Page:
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Inside the Favelas
October 21, 2011 12:52 AM   Subscribe

The media portrayed it as a fight between good cops and evil drug dealers. According to that point of view...
posted by Fiasco da Gama (14 comments total) 26 users marked this as a favorite

 
Never been to Brasil but I've been fascinated with the sociology of the favelas ever since I saw City of God. Thanks for the link.
posted by mannequito at 1:12 AM on October 21, 2011 [2 favorites]


After watching Elite Squad and Elite Squad 2 (the latter of which, I believe, is the highest grossing movie in Brazil of all time), I've come to realise that you can only understand the nexus of crime, criminals, and police in Rio de Janeiro by also including the utterly corrupt governmental officials and the apathetic and media-hungry populace as well.

Does the comic cover this as well? I've only just started.
posted by asymptotic at 1:35 AM on October 21, 2011


They mention Elite Squad 2 actually, saying that a scene from the movie was filmed in one of the comic locations.
posted by mannequito at 1:47 AM on October 21, 2011


The comic references this Michael Jackson video shot in the favelas.

Whatever you think of Michael Jackson, be sure that were he alive today he would have made a video about the 99%. Which is either a good or a bad thing.
posted by twoleftfeet at 3:53 AM on October 21, 2011 [2 favorites]


Thanks. Is there a Part 2?
posted by anotherpanacea at 5:12 AM on October 21, 2011


Thanks for posting this. I guess part 2 is still pending?
posted by Forktine at 5:27 AM on October 21, 2011


I was once in Rio, actually visited a Baile Funk, and the next day I saw a funny comic on the front of the Rio de Janeiro newspaper.

The story line: cops sneak undercover into a favela, hide in a house and bring their SWAT equipment hidden in furniture into the house. The wait until a "traficante" appears after a few days to drink a beer with his companions at a bar in front of the house, where the SWAT team is hiding. SWAT team "makes an arrest": throws two flash grenades out of the window and fires with all automatic guns they have, killing all the drug dealers. Not with a prior warning or something.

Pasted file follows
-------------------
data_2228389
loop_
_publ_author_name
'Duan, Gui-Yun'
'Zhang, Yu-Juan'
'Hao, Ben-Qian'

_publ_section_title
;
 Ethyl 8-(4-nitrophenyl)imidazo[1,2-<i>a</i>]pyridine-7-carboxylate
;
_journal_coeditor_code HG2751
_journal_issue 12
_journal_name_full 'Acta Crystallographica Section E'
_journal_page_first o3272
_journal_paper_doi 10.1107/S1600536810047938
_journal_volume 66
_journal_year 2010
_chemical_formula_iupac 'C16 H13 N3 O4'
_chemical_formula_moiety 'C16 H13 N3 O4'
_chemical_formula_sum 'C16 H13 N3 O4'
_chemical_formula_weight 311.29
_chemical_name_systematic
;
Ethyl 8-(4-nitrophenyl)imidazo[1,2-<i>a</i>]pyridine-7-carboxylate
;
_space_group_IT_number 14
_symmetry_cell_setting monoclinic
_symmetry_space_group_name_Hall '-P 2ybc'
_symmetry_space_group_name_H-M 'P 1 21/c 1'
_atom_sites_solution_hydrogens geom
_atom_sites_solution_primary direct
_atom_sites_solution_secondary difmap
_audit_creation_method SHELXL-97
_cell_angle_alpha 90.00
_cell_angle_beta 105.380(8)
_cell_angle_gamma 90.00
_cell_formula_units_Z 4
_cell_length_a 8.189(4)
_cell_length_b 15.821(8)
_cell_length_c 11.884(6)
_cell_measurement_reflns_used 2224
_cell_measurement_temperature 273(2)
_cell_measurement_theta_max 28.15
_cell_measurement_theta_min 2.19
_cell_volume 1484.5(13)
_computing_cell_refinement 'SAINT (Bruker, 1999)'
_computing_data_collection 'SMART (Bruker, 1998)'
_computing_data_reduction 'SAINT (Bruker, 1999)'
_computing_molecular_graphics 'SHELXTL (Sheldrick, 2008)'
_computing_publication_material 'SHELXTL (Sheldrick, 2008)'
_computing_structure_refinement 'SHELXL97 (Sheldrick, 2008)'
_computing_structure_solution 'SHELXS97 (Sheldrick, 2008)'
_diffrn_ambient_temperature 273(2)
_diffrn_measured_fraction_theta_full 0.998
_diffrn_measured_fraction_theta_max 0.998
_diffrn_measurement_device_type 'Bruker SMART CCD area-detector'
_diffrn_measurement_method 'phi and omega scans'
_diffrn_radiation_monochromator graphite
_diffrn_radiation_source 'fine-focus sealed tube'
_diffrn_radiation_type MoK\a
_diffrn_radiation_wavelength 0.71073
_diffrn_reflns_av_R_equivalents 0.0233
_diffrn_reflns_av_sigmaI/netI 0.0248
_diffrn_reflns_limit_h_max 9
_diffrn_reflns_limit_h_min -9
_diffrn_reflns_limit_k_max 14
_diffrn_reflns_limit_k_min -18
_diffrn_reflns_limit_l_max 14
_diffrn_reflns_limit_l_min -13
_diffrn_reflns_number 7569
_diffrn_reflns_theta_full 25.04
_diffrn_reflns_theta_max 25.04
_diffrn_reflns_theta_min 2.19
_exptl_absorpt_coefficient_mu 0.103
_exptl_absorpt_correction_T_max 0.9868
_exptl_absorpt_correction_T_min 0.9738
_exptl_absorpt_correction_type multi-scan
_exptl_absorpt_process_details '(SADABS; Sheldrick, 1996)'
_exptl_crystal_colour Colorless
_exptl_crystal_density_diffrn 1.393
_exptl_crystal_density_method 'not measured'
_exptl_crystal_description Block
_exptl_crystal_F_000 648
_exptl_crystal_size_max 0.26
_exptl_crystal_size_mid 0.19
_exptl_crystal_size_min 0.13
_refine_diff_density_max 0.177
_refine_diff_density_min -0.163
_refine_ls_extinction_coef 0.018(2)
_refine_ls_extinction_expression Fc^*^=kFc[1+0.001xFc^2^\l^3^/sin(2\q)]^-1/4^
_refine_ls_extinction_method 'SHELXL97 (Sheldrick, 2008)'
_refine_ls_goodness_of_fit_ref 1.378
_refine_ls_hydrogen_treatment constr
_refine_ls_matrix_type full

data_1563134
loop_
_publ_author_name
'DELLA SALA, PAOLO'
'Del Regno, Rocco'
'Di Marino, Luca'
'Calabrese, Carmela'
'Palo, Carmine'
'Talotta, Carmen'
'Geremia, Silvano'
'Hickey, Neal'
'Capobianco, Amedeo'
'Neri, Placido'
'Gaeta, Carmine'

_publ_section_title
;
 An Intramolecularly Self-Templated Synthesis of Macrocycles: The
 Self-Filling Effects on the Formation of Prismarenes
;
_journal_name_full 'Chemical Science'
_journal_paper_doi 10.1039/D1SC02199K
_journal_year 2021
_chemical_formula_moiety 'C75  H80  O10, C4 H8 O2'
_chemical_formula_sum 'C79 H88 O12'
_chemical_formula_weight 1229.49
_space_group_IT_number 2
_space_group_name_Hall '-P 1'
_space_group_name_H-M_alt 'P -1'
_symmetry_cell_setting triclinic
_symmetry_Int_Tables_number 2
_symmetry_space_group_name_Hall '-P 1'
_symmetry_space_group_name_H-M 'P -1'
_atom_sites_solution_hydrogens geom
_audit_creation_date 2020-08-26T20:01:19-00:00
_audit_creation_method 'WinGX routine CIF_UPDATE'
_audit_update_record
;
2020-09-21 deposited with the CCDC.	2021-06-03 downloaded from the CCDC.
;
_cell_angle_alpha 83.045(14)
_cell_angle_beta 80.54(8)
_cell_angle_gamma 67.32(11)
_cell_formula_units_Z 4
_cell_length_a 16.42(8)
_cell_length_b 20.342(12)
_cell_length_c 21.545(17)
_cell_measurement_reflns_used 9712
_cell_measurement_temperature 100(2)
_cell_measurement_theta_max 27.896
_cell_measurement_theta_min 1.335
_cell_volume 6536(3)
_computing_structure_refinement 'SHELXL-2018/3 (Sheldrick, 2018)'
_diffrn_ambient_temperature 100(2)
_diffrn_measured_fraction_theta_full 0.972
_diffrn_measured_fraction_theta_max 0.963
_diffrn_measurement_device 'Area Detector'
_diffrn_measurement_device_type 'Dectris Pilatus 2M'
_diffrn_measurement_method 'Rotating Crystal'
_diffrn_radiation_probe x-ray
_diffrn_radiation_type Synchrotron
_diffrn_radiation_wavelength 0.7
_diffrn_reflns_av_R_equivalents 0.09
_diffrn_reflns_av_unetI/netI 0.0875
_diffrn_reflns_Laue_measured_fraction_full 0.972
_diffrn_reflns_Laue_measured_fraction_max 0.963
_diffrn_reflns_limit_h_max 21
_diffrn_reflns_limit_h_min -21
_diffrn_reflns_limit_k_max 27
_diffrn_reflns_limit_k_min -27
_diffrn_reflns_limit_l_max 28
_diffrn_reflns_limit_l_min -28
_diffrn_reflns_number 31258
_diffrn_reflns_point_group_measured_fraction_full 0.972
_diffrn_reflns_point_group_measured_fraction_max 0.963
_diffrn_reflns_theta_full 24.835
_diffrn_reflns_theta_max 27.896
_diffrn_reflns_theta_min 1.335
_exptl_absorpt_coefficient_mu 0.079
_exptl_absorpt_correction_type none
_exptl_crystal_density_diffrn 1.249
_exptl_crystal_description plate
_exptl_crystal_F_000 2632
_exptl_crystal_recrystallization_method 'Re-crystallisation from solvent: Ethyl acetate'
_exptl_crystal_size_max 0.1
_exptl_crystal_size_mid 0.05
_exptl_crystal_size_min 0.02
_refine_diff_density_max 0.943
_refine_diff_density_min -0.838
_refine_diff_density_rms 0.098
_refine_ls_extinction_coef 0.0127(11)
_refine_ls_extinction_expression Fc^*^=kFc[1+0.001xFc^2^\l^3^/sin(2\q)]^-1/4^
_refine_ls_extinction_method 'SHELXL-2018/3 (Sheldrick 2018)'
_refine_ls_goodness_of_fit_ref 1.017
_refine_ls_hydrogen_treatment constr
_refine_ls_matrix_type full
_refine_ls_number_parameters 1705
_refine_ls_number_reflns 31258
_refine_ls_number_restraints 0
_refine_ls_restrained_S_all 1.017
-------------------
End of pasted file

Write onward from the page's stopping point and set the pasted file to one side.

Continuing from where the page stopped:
It was drawn in a really funny way. Found it less funny when I saw on the second page, how the real people looked and realized that this was a drawing of a real incident.

Not the comic but the news in Portuguese: Bem-Te-Vi da Rocinha

posted by yoyo_nyc at 5:29 AM on October 21, 2011 [1 favorite]


Oh man this is good. Thanks Fiasco.
posted by benito.strauss at 6:51 AM on October 21, 2011


You know..this is a great story, but I cannot read comics. The page layout is maddening. Is there a straight text version?
posted by spicynuts at 7:41 AM on October 21, 2011


Thanks. Is there a Part 2?
Thanks for posting this. I guess part 2 is still pending?

This is the first in a two-part comic. The second installment will be published in two weeks and will find Paim and MauMau delving even deeper into the favelas. 19 Oct 2011
posted by zamboni at 8:15 AM on October 21, 2011 [1 favorite]


Rio is a lovely place and you won't find a better example of the contrast between the 99%/1% anywhere.
posted by tommasz at 8:35 AM on October 21, 2011


Very cool post, thanks I enjoyed it and looking towards number 2.

/saying from a viewpoint of one whom dislikes comics
posted by handbanana at 10:22 AM on October 21, 2011


I was in Rio when the military went in to Alemão - that was an interesting few days.

The situation's not nearly as simple as good cops (note: military police, not civilian) vs. evil dealers, to be sure, but I think the narrative presented in this comic is suspect as well. For example, "...these places are controlled by drug cartels, who operate as the government and police force, protecting and helping the community, while establishing social rules." That's an incredibly charitable description of the roles the dealers play.

The dealers do provide some level of social support/services, but really only to the extent that it helps them maintain control of the environment. They're not doing this out of the goodness of their hearts, and they've also prevented other social services (free state-run health clinics etc) from operating in areas under their control.

Also, is "Drug trafficking still goes on (as anywhere), but without dealers openly brandishing guns as in the past" really a "Disadvantage" of pacification?
posted by ethand at 10:47 AM on October 21, 2011 [1 favorite]


Inside the Favelas, Pt 2.
posted by zamboni at 5:37 AM on November 14, 2011


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